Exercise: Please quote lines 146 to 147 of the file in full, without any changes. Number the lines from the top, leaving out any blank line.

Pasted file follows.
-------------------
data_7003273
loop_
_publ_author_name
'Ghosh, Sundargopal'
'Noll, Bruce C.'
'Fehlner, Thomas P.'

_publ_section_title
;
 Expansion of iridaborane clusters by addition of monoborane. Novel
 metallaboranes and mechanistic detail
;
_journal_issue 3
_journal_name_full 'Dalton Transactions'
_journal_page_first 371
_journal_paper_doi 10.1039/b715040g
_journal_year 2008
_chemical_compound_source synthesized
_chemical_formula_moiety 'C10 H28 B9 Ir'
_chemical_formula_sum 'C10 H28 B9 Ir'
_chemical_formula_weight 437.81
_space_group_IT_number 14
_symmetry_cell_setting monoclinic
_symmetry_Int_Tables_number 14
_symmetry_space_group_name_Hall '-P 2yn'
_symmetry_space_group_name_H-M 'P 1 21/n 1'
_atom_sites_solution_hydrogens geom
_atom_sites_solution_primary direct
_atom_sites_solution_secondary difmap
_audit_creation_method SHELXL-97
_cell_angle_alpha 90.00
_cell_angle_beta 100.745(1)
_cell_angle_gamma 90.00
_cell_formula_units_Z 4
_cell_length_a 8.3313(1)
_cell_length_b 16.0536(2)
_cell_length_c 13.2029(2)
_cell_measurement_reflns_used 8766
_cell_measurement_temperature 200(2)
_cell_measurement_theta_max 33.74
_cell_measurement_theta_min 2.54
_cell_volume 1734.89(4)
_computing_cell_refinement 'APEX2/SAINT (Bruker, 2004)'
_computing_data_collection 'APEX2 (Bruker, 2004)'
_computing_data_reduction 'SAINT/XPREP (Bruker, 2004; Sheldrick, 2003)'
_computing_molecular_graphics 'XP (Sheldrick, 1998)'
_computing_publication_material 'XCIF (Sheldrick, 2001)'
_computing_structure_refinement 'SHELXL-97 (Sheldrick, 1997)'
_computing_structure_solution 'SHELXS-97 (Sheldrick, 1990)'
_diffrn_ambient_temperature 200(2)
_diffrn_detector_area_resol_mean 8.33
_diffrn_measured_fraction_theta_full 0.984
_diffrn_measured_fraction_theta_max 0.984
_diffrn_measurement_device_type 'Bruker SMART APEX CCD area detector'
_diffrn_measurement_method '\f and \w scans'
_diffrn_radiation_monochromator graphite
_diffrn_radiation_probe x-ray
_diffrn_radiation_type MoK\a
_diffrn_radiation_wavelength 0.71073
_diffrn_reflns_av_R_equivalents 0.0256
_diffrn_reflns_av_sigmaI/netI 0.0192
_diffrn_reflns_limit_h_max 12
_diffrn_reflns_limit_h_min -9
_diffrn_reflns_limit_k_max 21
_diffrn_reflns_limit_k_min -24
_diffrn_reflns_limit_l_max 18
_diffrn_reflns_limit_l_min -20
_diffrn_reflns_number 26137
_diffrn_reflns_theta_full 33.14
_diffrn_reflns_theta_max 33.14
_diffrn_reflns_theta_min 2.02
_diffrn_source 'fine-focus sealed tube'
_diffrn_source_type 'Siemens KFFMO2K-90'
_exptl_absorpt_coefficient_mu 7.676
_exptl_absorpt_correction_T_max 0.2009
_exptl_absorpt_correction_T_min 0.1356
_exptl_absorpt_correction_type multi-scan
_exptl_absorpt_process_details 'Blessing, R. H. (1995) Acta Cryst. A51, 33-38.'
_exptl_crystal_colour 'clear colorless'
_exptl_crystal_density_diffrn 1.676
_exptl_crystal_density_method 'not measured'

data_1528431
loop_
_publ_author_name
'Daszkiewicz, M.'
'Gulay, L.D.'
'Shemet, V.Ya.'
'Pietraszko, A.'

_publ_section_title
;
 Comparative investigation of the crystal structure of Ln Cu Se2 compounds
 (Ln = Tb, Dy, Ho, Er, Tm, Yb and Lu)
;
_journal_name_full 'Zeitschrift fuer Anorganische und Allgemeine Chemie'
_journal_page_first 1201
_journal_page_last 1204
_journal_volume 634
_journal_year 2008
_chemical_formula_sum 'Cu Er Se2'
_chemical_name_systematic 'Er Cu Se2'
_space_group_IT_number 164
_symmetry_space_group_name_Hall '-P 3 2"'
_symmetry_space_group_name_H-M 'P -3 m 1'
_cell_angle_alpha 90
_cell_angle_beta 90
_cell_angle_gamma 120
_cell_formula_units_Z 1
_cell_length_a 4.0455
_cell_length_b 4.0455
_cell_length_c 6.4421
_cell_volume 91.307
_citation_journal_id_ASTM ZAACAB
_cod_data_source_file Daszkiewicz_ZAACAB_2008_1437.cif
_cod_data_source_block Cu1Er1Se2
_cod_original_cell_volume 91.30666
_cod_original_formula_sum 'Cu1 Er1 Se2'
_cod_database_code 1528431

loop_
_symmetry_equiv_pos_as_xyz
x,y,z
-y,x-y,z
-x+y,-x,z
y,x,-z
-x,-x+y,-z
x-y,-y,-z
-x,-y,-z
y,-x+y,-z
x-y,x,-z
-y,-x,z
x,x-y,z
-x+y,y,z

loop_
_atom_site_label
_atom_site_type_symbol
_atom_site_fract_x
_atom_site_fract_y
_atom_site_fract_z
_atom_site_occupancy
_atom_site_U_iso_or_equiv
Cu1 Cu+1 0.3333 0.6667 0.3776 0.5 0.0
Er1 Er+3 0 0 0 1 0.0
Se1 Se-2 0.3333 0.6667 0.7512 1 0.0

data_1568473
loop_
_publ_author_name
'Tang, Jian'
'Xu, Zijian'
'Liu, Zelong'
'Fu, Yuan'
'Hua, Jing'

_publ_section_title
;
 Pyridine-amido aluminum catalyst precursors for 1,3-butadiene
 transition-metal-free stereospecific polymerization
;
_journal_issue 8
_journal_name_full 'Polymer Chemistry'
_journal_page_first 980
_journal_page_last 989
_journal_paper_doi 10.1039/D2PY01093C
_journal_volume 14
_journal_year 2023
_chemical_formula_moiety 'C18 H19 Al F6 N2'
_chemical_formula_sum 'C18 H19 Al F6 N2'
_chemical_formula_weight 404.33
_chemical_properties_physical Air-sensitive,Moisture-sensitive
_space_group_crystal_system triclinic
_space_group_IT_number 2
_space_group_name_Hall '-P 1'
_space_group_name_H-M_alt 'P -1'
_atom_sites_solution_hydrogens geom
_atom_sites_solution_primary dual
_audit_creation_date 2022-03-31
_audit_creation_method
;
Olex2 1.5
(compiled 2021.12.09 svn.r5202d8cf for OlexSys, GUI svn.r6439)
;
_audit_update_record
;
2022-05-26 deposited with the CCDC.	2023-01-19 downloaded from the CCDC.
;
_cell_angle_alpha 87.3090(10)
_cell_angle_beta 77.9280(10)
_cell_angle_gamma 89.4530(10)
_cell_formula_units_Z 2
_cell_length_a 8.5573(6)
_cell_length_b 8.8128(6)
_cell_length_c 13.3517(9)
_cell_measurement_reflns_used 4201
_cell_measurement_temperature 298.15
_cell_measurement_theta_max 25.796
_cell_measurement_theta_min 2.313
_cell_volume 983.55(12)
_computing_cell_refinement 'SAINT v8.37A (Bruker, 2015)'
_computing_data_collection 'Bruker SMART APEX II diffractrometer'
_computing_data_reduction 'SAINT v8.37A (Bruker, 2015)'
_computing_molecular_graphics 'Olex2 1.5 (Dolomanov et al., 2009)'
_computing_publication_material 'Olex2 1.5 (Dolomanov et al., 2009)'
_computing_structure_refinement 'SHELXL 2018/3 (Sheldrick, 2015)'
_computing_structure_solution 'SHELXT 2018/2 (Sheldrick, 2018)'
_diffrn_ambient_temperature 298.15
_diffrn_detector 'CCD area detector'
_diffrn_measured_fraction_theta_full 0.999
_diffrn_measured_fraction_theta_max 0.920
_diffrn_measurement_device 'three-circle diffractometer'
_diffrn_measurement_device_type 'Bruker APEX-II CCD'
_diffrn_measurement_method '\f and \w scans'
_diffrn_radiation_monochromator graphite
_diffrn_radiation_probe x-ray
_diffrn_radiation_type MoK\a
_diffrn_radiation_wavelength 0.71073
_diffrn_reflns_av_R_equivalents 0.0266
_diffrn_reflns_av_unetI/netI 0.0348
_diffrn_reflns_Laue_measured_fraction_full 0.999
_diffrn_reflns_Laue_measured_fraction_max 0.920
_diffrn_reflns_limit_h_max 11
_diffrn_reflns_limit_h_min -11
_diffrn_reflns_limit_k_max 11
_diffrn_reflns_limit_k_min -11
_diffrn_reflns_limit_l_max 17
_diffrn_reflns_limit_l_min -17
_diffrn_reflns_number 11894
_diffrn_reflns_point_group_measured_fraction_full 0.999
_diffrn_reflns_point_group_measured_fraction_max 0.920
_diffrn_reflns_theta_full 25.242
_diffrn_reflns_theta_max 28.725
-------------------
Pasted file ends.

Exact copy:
'Xu, Zijian'
'Liu, Zelong'